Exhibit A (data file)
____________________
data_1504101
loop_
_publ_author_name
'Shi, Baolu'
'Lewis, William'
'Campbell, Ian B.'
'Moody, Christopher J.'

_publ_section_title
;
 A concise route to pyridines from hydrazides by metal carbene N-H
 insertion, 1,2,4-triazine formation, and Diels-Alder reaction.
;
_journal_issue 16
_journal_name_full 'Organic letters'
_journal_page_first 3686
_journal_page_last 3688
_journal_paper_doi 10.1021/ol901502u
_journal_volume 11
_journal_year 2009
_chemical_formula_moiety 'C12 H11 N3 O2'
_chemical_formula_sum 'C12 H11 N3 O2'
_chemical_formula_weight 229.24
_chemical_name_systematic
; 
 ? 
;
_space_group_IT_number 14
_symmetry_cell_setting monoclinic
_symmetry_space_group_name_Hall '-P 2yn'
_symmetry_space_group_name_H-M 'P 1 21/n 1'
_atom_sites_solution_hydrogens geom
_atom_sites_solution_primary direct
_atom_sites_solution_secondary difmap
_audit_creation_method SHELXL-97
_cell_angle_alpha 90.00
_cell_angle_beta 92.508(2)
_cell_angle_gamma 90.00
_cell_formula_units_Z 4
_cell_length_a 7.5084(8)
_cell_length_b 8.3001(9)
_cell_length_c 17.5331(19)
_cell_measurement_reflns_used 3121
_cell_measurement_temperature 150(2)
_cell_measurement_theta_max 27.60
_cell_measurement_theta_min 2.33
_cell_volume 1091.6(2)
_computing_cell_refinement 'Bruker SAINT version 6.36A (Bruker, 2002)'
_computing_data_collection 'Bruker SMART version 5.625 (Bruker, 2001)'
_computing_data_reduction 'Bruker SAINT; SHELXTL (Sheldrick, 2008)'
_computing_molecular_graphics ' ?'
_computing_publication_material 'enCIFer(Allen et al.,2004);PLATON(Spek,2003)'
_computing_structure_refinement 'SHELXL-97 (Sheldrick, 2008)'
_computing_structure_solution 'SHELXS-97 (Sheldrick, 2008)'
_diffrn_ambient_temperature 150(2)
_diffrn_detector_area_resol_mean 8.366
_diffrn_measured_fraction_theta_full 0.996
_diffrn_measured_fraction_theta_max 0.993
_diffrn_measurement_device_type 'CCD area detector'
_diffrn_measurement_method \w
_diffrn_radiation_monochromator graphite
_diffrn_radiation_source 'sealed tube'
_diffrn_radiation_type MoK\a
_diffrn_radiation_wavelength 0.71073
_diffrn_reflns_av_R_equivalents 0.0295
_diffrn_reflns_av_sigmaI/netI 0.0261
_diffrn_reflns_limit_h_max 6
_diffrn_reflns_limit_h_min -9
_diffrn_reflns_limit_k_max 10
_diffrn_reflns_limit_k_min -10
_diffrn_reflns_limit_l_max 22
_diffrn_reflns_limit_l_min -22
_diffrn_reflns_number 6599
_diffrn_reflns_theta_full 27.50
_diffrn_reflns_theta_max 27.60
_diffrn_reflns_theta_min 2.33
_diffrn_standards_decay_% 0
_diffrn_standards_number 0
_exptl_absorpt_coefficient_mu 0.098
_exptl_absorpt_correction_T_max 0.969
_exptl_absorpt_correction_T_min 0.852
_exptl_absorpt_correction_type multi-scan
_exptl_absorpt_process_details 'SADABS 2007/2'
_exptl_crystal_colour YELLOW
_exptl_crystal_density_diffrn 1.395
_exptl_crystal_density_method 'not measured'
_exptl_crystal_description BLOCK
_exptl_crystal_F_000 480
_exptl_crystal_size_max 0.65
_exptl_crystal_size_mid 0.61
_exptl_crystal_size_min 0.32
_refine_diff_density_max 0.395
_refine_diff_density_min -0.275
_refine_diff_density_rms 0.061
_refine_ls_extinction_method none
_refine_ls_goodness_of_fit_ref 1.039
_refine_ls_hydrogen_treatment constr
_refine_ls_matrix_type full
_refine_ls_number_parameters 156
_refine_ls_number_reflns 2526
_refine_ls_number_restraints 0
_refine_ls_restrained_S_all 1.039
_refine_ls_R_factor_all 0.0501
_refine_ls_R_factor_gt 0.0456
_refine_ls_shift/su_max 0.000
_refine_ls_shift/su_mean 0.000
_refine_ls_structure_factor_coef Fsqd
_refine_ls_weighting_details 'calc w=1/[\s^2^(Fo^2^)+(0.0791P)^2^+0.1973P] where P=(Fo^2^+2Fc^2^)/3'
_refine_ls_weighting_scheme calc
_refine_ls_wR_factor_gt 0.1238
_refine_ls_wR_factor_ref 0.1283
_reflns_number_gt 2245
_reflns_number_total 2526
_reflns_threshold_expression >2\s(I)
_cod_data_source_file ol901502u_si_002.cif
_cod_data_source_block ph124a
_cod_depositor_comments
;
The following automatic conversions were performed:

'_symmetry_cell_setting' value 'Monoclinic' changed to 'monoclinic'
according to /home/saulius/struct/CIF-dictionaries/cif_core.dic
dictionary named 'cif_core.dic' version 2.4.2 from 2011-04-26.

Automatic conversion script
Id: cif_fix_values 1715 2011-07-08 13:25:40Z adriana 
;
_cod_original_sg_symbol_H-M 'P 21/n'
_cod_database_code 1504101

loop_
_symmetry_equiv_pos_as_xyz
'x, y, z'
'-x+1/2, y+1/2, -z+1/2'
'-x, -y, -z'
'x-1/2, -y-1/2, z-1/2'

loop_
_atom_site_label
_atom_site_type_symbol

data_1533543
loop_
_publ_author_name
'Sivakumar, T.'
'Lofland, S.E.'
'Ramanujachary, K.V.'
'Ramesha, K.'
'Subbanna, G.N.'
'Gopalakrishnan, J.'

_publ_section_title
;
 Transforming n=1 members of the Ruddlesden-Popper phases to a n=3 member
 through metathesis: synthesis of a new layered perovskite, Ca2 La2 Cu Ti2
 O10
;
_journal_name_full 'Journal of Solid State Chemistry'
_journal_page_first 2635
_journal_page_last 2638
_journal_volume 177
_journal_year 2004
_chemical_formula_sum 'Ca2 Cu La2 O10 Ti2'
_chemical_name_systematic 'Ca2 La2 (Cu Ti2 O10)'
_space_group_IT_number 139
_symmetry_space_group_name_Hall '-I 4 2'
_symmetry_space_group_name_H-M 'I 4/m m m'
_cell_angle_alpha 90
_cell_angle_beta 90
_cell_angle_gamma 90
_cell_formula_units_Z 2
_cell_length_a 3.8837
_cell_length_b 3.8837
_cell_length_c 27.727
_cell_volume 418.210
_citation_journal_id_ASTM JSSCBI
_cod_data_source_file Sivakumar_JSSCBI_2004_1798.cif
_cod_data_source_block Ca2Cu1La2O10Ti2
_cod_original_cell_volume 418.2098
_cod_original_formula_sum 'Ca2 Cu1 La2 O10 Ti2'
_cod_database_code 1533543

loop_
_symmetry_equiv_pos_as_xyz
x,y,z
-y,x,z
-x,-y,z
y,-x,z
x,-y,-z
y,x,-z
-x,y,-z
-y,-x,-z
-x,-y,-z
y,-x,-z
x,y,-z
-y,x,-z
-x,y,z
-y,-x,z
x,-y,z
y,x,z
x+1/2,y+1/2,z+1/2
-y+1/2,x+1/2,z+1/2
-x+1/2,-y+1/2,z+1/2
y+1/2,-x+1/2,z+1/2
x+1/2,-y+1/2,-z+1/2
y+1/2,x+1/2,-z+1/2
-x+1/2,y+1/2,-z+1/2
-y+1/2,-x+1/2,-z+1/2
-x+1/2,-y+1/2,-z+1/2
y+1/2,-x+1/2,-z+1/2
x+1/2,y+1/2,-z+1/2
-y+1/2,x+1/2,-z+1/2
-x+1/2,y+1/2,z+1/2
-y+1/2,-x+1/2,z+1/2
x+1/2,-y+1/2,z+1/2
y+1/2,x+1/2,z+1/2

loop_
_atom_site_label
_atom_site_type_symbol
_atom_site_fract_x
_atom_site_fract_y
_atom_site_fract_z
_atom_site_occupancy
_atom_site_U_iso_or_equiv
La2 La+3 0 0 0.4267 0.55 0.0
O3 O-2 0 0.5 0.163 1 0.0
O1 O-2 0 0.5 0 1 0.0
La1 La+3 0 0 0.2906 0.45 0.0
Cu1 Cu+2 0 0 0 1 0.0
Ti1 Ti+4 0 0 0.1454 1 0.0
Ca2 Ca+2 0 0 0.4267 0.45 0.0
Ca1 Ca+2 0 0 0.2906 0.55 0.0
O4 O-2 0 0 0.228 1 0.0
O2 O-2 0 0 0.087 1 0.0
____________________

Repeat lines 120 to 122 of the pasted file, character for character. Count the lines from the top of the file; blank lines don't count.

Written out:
according to /home/saulius/struct/CIF-dictionaries/cif_core.dic
dictionary named 'cif_core.dic' version 2.4.2 from 2011-04-26.

Automatic conversion script